Email and chat rooms. They’ve done wonders for connecting people all over the world. But typed words alone can’t convey the subtleties that someone’s voice expresses – the emotion, the tone, the pacing of their speech, etc. These vocal qualities are key indicators of someone’s personality – and of how well you are likely to get along with them.

We need to be thinking beyond the text-messaging, PDA and MP3 players. The real challenge today is making the technology accessible to everyone. Social networking would do better by being socially acceptable for us all. What if anyone could access an Internet-based social network using only a telephone to make new friends or ask for help?

That’s why – unlike other web-based social networking sites that instigate initial connections via email – ccube.com allows you to actually hear a member’s voice before learning anything else about them. By hearing their voice profile first, you get a better feeling about that person before deciding to make contact. It’s a more efficient way to increase your odds of making a lasting social connection. And a more personal one, too.


Privacy Prevails

One of things about using ccube.com is that it protects your personal contact information and privacy. Every time a ccube.com member connects with another, the connection is actually made through ccube.com’s network – not through your personal phone line. This means your phone number and other personal information is never revealed to another member unless you decide to give them that information on your own.


Clearer, Stronger Connections

By actually speaking to someone – as opposed to just sending them an email – you can express whatever it is you want to say more quickly, directly, and often more clearly. And with ccube.com you can speak to people all over the country for FREE or a low monthly membership fee. That’s right – you’ll actually avoid long distance phone fees entirely! And once you become a member, you don’t need to sit in front of your computer to use our service. ccube.com is as portable as your cell phone. Which means you can be virtually anywhere while you’re meeting and speaking to new people.

ccube.com is about making new connections across the map in an efficient, inexpensive and easy way. It’s for those who want to use technology to reach out to others without losing the human element. For those who still love good old-fashioned talking. And for those who appreciate the power, intrigue, and revealing qualities only voice can deliver.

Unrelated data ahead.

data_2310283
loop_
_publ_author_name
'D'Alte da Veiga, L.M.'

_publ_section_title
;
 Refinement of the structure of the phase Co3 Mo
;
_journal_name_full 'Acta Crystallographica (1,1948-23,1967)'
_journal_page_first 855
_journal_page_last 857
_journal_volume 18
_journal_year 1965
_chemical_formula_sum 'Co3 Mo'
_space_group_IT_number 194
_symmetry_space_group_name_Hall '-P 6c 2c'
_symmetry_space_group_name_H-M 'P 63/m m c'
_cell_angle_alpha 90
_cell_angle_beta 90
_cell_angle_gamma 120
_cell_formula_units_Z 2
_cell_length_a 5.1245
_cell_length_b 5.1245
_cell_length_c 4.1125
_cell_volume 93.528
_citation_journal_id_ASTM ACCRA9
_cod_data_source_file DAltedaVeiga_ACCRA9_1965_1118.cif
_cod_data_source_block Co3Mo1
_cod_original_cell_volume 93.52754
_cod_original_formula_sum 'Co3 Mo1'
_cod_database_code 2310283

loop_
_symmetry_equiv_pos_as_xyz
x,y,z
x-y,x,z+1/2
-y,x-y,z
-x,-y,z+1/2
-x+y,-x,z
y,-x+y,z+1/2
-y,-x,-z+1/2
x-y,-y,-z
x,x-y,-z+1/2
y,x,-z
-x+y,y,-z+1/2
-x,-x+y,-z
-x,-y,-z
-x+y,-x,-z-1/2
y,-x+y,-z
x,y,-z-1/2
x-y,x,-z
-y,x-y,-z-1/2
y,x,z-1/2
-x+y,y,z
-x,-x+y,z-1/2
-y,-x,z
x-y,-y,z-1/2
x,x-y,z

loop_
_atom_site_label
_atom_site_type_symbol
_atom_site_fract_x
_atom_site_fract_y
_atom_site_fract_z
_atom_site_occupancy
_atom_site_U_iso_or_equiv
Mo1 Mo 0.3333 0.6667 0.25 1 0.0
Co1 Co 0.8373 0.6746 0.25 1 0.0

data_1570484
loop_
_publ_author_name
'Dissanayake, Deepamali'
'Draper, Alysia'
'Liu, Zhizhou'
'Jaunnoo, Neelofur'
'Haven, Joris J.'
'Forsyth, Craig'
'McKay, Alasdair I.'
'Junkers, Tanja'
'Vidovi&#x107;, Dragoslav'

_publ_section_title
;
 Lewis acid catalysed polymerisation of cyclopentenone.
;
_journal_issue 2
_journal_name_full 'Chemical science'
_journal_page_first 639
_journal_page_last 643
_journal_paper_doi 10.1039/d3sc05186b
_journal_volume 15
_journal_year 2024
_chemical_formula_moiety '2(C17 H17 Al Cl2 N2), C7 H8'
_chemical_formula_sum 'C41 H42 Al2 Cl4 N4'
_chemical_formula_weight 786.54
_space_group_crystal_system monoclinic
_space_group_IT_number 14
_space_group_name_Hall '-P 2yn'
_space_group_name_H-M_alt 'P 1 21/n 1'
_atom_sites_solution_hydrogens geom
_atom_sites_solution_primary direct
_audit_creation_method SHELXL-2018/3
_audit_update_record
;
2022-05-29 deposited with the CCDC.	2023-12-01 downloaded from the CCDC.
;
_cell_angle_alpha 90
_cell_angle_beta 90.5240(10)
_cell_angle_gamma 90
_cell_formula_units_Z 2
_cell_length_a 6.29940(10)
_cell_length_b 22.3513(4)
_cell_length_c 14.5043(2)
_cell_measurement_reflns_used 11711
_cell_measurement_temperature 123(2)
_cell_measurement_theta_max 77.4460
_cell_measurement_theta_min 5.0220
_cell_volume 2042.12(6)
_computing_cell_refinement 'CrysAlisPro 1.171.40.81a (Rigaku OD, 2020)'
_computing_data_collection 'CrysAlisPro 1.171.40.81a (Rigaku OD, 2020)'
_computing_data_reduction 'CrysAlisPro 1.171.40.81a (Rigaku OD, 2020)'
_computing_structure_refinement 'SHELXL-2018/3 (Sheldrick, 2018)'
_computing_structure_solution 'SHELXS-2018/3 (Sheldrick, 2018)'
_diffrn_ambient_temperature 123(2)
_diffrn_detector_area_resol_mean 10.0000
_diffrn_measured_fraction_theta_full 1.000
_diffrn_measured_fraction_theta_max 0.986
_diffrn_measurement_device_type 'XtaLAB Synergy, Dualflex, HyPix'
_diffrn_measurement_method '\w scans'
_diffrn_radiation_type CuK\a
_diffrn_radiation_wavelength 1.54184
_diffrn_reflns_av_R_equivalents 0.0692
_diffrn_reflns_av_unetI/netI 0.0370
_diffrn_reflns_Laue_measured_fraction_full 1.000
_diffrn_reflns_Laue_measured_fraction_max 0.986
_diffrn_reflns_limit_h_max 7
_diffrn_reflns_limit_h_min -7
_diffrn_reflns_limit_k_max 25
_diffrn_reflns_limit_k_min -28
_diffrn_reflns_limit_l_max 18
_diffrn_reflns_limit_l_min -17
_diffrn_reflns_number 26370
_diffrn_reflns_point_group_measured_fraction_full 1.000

Here are some of their listed benefits…

  • Calling and receiving calls from other members without ever revealing your phone number or any other personal information.
  • Hearing someone’s voice before you decide to speak with them, which gives you valuable insight as to what they are like before you make a connection.
  • Managing your calls and buddies online.
  • Using ccube.com from anywhere you can take your cell phone (once you’re a member).
  • Finding help with a particular problem (technical, household, etc.) from other buddies.
  • Developing a selective community of friends, partners, professionals and associates of all ages, backgrounds, professions and interests.
  • Connecting with long distance callers without being charged for more than what you pay for your monthly membership fee.
  • A clean, positive and wholesome community which does not tolerate obscenities or offensive negativity.
  • http://www.dailylit.com/

    I just discovered this really cool site.  It gives you the ability to get a daily subscription via email to a pretty impressive list of books, all from the public domain.

    What I’m currently reading:

    1) “Autobiography of Benjamin Franklin” by Ben Franklin

    2)  “How to live on 24 hours a day” by Arnold Bennett

    3) “The Gospel according to John”

    Check out the site- very cool.  Books on management, economics, etc.  You can only subscribe to 3 books at once.